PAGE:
Illuminating African American History

7th Nasher Xchange work to honor Bishop College's cultural impact on Dallas

7th Nasher Xchange work to honor Bishop College's cultural impact

Mural at Paul Quinn College
Paul Quinn College, which now occupies the campus that used to house Bishop College, will be the site of Vicki Meek's Nasher Xchange piece. Photo by Alison V. Smith for the Nasher Sculpture Center
Vicki Meek's piece for Nasher Xchange
Meek's piece will honor Bishop College's influence on the cultural heritage of Dallas. Photo courtesy of Nasher Sculpture Center
Paul Quinn College
Paul Quinn College, like Bishop College, is a historically black college. Courtesy photo
Mural at Paul Quinn College
Vicki Meek's piece for Nasher Xchange
Paul Quinn College

Nasher Sculpture Center announced Friday that Dallas artist Vicki Meek will create the seventh work in the Nasher Xchange program. Her piece, titled Black & Blue, Cultural Oasis in the Hills, will be on the campus of Paul Quinn College in South Dallas.

Although relatively close to the first Xchange sculpture at Trinity River Audubon Center, Meek's work will serve a different purpose than Ruben Ochoa's reclamation-of-nature piece. Meek's project will honor the legacy of Bishop College, which once occupied the campus that Paul Quinn College now calls home. Both are historically black colleges.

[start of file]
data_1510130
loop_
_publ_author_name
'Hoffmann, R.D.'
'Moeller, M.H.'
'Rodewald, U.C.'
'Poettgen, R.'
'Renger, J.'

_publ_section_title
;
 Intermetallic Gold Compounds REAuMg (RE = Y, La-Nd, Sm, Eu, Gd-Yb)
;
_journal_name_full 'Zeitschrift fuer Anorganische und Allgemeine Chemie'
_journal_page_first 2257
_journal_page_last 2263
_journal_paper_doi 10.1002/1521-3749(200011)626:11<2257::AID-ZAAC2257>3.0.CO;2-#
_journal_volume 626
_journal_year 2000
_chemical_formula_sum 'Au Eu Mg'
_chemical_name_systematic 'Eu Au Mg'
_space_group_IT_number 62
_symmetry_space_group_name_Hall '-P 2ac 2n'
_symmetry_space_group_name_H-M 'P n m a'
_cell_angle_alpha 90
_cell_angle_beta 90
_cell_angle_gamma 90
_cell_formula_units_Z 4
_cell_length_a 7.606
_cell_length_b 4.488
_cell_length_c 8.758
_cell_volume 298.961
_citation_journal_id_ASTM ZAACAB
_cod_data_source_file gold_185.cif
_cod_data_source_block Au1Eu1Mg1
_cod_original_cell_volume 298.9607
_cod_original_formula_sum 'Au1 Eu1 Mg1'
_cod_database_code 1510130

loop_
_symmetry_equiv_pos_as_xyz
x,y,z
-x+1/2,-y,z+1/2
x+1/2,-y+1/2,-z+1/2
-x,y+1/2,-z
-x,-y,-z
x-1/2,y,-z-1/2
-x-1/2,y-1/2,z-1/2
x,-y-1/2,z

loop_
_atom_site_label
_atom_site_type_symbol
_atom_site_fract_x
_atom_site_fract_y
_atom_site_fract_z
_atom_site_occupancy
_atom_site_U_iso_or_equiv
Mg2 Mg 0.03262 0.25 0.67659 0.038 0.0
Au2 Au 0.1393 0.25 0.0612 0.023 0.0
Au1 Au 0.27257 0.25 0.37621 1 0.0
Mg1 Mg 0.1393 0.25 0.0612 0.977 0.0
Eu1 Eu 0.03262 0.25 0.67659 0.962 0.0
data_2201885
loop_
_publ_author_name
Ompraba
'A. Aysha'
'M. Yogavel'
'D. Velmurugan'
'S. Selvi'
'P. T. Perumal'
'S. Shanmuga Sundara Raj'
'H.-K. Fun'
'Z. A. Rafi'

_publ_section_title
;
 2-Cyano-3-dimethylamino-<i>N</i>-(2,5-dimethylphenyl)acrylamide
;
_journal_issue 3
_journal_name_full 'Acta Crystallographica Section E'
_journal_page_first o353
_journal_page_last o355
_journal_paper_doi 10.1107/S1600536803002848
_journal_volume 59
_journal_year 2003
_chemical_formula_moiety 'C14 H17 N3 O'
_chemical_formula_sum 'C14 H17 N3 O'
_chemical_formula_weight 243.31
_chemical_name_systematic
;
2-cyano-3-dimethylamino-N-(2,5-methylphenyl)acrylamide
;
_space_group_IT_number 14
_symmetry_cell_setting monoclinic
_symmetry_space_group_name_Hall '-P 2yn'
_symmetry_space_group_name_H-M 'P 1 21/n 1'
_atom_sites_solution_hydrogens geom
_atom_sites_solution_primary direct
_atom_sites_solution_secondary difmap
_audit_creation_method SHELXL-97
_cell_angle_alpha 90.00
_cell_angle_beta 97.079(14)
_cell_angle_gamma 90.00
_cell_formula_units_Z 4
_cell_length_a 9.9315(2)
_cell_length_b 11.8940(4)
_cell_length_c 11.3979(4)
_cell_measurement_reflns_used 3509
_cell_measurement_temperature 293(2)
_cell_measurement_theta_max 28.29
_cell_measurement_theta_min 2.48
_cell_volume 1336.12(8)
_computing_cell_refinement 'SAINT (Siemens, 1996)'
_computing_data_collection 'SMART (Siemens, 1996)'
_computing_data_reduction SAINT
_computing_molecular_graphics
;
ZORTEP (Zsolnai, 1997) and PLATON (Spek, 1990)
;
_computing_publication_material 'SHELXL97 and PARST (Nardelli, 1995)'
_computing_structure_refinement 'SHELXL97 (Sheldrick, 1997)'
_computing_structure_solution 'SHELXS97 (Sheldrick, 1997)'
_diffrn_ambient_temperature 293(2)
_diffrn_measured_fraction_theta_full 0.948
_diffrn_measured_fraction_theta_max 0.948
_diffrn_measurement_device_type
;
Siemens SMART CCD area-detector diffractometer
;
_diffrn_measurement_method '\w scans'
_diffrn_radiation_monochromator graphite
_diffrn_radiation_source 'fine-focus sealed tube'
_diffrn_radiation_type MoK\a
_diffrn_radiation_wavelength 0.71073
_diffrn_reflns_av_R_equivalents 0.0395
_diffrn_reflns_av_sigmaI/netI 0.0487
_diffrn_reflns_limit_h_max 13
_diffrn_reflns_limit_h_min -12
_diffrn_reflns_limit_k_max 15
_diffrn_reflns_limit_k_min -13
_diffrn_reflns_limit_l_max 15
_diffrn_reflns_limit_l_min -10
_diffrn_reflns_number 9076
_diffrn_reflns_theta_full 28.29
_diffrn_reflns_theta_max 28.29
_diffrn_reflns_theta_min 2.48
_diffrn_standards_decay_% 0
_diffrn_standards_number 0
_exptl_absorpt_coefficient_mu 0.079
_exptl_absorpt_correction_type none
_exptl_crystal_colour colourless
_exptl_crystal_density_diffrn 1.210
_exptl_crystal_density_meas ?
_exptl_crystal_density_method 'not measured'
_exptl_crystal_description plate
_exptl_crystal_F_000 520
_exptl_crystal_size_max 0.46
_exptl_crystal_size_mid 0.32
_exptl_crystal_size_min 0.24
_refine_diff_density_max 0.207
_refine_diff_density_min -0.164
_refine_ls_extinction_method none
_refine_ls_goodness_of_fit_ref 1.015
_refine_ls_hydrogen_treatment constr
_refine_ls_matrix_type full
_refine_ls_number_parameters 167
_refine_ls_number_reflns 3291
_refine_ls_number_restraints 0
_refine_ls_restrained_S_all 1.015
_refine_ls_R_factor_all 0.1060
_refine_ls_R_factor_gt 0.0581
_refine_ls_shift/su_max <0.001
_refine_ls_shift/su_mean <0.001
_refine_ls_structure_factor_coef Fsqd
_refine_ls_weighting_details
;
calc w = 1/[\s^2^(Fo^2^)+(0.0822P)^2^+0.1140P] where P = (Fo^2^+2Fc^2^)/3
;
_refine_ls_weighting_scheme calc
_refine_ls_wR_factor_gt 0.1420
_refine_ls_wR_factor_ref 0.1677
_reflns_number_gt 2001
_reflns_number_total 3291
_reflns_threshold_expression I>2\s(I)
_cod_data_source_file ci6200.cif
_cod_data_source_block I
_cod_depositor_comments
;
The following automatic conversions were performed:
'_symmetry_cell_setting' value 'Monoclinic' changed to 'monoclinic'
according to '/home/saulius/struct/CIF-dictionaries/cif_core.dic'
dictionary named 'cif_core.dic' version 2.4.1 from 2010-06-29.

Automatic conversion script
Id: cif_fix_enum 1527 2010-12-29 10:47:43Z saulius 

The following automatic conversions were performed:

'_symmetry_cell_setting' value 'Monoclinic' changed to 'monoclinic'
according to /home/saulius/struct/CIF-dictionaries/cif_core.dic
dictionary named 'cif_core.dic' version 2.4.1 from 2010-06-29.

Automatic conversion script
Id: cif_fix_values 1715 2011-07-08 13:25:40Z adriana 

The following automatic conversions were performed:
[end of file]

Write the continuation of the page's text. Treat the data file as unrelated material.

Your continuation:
According to the Nasher, the goal behind Vicki Meek's project is "to illuminate critical issues affecting the black community through visual communication."

Meek plans to capture Bishop College's influence on Dallas' cultural history with a series of markers commemorating important people and moments from the college. The project will also have an interactive web component and video interviews.

Bishop College, which started in Marshall, Texas, but moved to Dallas in 1961, had a significant impact on the Dallas community in its 27 years here. In addition to its distinguished alumni, it played a big part in the development of the African American Museum at Fair Park and Dallas Black Dance Theatre.

Meek is working with former Bishop College faculty and alumni, as well as members of the neighborhoods around the school, to ensure the project is as authentic as possible. According to the Nasher's press release, the goal behind Meek's project is "to reclaim African American history, restore our collective memory, and illuminate critical issues affecting the black community through visual communication."

In addition to Ochoa's sculpture, Meek's piece joins other works from Rick Lowe, Ugo Rondinone, Liz LarnerAlfredo Jaar and the Good/Bad Art Collective. Three more projects will be announced in the coming weeks.